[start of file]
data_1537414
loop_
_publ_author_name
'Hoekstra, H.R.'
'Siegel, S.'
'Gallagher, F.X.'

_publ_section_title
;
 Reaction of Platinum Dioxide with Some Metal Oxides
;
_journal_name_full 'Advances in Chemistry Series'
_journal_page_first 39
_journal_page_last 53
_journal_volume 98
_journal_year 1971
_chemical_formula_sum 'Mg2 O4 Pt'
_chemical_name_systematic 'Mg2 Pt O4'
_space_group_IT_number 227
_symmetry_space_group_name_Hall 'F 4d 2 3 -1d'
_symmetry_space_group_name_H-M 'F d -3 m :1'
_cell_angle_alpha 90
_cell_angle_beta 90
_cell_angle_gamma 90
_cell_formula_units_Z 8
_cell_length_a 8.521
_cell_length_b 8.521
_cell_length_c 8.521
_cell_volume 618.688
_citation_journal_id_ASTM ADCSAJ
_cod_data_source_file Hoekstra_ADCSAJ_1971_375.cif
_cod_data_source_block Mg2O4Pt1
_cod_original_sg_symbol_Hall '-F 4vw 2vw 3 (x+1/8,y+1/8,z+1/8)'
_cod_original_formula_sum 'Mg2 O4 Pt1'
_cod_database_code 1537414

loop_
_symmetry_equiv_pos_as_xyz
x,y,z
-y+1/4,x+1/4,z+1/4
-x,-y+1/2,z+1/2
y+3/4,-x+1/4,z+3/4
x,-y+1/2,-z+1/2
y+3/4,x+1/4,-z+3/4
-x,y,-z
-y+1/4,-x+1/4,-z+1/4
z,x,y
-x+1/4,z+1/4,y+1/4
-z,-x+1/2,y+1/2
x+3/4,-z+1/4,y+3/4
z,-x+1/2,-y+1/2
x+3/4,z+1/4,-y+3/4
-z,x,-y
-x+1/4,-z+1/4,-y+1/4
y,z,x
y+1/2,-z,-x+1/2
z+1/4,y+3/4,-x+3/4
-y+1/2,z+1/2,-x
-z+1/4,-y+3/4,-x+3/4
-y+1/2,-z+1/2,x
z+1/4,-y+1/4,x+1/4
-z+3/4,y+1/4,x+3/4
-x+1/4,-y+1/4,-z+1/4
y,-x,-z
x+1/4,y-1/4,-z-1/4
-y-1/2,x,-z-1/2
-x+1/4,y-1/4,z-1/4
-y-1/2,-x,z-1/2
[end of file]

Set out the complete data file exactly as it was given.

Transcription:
data_1537414
loop_
_publ_author_name
'Hoekstra, H.R.'
'Siegel, S.'
'Gallagher, F.X.'

_publ_section_title
;
 Reaction of Platinum Dioxide with Some Metal Oxides
;
_journal_name_full 'Advances in Chemistry Series'
_journal_page_first 39
_journal_page_last 53
_journal_volume 98
_journal_year 1971
_chemical_formula_sum 'Mg2 O4 Pt'
_chemical_name_systematic 'Mg2 Pt O4'
_space_group_IT_number 227
_symmetry_space_group_name_Hall 'F 4d 2 3 -1d'
_symmetry_space_group_name_H-M 'F d -3 m :1'
_cell_angle_alpha 90
_cell_angle_beta 90
_cell_angle_gamma 90
_cell_formula_units_Z 8
_cell_length_a 8.521
_cell_length_b 8.521
_cell_length_c 8.521
_cell_volume 618.688
_citation_journal_id_ASTM ADCSAJ
_cod_data_source_file Hoekstra_ADCSAJ_1971_375.cif
_cod_data_source_block Mg2O4Pt1
_cod_original_sg_symbol_Hall '-F 4vw 2vw 3 (x+1/8,y+1/8,z+1/8)'
_cod_original_formula_sum 'Mg2 O4 Pt1'
_cod_database_code 1537414

loop_
_symmetry_equiv_pos_as_xyz
x,y,z
-y+1/4,x+1/4,z+1/4
-x,-y+1/2,z+1/2
y+3/4,-x+1/4,z+3/4
x,-y+1/2,-z+1/2
y+3/4,x+1/4,-z+3/4
-x,y,-z
-y+1/4,-x+1/4,-z+1/4
z,x,y
-x+1/4,z+1/4,y+1/4
-z,-x+1/2,y+1/2
x+3/4,-z+1/4,y+3/4
z,-x+1/2,-y+1/2
x+3/4,z+1/4,-y+3/4
-z,x,-y
-x+1/4,-z+1/4,-y+1/4
y,z,x
y+1/2,-z,-x+1/2
z+1/4,y+3/4,-x+3/4
-y+1/2,z+1/2,-x
-z+1/4,-y+3/4,-x+3/4
-y+1/2,-z+1/2,x
z+1/4,-y+1/4,x+1/4
-z+3/4,y+1/4,x+3/4
-x+1/4,-y+1/4,-z+1/4
y,-x,-z
x+1/4,y-1/4,-z-1/4
-y-1/2,x,-z-1/2
-x+1/4,y-1/4,z-1/4
-y-1/2,-x,z-1/2